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Retinal Detachment

The retina lies in the back of the eye. It is a multi-layer tissue responsible for detecting visual images and transmitting these to the brain. The retina is similar to the film inside a camera. A retinal detachment occurs when the retina pulls away from the back of the eye.

A variety of visual anomalies result from retinal detachment. These include flashing lights, an apparent covering or curtain over part of the visual field or the presence of several 'floaters' in the field of vision . Importantly, these symptoms can also be present without a retinal detachment. An immediate exam is necessary if you experience any of the above symptoms. If it happens in the middle of the night, it is OK to wait until the morning to call, but no longer.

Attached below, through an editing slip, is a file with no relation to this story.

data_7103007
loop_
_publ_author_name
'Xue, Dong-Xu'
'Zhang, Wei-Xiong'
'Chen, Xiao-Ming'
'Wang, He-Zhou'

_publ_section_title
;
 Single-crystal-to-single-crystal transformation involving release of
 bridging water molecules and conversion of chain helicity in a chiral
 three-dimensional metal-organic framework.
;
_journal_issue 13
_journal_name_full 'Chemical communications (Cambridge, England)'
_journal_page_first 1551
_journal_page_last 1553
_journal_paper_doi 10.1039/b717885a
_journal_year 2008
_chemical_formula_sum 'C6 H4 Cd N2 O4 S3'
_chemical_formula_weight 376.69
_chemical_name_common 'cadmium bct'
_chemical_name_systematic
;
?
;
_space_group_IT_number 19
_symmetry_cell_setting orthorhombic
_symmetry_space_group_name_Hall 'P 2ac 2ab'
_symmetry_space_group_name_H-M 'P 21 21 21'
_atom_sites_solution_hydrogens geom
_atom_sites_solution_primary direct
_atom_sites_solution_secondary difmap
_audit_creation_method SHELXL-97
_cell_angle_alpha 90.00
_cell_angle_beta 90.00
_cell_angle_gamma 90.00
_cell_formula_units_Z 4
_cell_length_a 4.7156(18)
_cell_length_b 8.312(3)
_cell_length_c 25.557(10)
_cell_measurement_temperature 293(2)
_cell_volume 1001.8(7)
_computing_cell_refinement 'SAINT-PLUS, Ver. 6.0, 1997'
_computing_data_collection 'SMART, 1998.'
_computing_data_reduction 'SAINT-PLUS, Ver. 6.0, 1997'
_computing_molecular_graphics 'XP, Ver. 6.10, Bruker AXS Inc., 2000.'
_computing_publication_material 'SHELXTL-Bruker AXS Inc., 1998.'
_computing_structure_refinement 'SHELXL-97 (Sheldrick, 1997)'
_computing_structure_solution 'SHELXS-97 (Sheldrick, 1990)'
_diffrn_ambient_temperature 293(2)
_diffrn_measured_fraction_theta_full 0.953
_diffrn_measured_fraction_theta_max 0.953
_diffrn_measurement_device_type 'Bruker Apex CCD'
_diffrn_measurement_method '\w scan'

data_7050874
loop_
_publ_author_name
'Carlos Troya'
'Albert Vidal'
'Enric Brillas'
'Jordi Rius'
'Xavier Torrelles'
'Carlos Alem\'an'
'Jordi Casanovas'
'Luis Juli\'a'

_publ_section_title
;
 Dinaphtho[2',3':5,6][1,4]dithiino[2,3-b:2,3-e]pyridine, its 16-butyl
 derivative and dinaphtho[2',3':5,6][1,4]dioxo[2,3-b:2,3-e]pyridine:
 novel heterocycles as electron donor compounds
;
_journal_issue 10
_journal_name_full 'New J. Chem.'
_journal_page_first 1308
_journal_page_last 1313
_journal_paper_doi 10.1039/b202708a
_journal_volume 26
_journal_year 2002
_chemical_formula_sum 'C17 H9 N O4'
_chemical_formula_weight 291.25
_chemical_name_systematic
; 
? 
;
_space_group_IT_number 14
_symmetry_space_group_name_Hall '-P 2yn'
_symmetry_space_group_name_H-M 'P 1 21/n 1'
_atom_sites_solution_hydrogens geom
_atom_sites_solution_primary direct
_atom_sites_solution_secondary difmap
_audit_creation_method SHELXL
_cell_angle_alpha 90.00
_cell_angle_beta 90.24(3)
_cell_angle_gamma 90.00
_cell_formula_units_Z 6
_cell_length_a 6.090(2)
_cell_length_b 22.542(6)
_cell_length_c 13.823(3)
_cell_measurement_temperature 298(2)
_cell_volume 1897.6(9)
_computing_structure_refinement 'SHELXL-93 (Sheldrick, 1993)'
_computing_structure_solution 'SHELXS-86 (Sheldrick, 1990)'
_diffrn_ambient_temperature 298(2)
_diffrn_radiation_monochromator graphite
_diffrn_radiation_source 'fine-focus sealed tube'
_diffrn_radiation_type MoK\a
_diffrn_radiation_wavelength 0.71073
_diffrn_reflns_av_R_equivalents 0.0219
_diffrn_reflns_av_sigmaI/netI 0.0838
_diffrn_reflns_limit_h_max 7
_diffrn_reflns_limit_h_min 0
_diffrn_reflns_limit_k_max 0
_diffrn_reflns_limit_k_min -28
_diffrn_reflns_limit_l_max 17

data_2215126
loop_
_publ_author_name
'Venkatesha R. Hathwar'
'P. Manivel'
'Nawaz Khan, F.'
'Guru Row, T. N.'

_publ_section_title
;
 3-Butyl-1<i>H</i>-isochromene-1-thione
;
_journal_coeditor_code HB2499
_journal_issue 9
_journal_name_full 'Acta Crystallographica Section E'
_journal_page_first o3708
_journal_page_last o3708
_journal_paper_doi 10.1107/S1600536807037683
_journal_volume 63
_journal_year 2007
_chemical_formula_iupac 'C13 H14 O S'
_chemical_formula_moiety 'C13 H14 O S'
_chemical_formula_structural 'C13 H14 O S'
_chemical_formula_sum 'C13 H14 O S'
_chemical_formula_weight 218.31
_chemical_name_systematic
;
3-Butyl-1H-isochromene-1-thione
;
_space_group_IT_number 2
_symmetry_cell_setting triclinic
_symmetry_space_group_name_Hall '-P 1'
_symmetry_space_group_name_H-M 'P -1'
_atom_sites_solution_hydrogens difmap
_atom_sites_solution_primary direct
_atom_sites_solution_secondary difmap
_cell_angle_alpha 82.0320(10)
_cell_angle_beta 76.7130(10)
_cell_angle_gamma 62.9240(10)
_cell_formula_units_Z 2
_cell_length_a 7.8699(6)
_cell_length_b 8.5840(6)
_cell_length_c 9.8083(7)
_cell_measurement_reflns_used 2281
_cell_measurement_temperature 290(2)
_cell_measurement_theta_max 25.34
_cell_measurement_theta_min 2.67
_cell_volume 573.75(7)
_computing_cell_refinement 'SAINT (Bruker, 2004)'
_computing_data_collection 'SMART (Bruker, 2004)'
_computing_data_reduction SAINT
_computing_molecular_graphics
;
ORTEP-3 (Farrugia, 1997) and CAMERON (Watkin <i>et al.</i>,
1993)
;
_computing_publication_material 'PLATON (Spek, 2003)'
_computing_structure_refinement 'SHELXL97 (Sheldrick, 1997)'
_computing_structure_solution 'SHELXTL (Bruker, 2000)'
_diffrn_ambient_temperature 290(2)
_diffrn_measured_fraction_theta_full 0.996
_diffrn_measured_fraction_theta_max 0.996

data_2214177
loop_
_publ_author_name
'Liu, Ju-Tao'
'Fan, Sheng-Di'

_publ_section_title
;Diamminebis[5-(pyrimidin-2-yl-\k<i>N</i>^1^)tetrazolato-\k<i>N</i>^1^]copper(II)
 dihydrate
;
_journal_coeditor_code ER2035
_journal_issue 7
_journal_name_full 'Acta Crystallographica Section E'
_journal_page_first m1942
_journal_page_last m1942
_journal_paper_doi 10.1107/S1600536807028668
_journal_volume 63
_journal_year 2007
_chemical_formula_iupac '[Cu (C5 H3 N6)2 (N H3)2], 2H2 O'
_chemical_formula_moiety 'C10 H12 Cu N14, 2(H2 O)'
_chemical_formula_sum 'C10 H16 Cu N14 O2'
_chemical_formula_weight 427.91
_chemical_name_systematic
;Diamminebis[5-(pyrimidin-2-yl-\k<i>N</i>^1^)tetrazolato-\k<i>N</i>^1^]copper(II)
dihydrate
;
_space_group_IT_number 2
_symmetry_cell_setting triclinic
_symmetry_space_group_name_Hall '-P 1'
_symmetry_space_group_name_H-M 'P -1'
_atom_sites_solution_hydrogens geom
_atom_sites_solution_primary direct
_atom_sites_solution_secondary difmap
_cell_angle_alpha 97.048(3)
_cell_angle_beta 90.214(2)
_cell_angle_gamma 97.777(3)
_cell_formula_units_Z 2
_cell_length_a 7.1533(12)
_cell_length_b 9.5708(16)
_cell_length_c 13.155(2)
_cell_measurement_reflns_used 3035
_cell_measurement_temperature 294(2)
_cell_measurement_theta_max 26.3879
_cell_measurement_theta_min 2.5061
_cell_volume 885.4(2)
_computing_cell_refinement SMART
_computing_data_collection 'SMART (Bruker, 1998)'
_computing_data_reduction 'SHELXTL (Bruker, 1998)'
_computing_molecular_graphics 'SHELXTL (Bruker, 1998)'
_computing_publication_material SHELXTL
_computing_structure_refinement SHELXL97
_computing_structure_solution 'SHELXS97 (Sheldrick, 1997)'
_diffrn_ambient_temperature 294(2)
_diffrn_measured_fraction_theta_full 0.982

Sometimes the retina does not fully detach, but only tears. In these cases, treatment is done with a laser or a freezing technique called cryotherapy that seals the tear. If the retina is fully detached, surgery is performed to place the retina back into position.


   Interior Image of a detached retina





    A cross-section of a retinal detachment





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